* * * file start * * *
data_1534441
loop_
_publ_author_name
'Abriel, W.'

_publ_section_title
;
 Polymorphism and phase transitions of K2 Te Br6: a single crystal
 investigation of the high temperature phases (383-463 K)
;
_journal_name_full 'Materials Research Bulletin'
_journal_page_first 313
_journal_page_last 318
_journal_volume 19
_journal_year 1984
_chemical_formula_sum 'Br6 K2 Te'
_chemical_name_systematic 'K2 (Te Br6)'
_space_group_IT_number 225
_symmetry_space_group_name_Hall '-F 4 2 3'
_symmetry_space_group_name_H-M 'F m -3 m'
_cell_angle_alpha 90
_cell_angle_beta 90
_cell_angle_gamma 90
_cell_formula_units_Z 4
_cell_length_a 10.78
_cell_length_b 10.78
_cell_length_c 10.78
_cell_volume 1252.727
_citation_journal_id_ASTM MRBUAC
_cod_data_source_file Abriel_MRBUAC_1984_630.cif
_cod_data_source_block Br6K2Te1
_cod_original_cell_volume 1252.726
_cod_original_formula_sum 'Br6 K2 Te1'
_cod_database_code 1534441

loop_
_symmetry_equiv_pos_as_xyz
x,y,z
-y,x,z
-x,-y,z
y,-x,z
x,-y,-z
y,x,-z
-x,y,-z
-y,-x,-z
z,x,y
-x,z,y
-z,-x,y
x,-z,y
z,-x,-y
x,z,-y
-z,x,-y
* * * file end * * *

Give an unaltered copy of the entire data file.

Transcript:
data_1534441
loop_
_publ_author_name
'Abriel, W.'

_publ_section_title
;
 Polymorphism and phase transitions of K2 Te Br6: a single crystal
 investigation of the high temperature phases (383-463 K)
;
_journal_name_full 'Materials Research Bulletin'
_journal_page_first 313
_journal_page_last 318
_journal_volume 19
_journal_year 1984
_chemical_formula_sum 'Br6 K2 Te'
_chemical_name_systematic 'K2 (Te Br6)'
_space_group_IT_number 225
_symmetry_space_group_name_Hall '-F 4 2 3'
_symmetry_space_group_name_H-M 'F m -3 m'
_cell_angle_alpha 90
_cell_angle_beta 90
_cell_angle_gamma 90
_cell_formula_units_Z 4
_cell_length_a 10.78
_cell_length_b 10.78
_cell_length_c 10.78
_cell_volume 1252.727
_citation_journal_id_ASTM MRBUAC
_cod_data_source_file Abriel_MRBUAC_1984_630.cif
_cod_data_source_block Br6K2Te1
_cod_original_cell_volume 1252.726
_cod_original_formula_sum 'Br6 K2 Te1'
_cod_database_code 1534441

loop_
_symmetry_equiv_pos_as_xyz
x,y,z
-y,x,z
-x,-y,z
y,-x,z
x,-y,-z
y,x,-z
-x,y,-z
-y,-x,-z
z,x,y
-x,z,y
-z,-x,y
x,-z,y
z,-x,-y
x,z,-y
-z,x,-y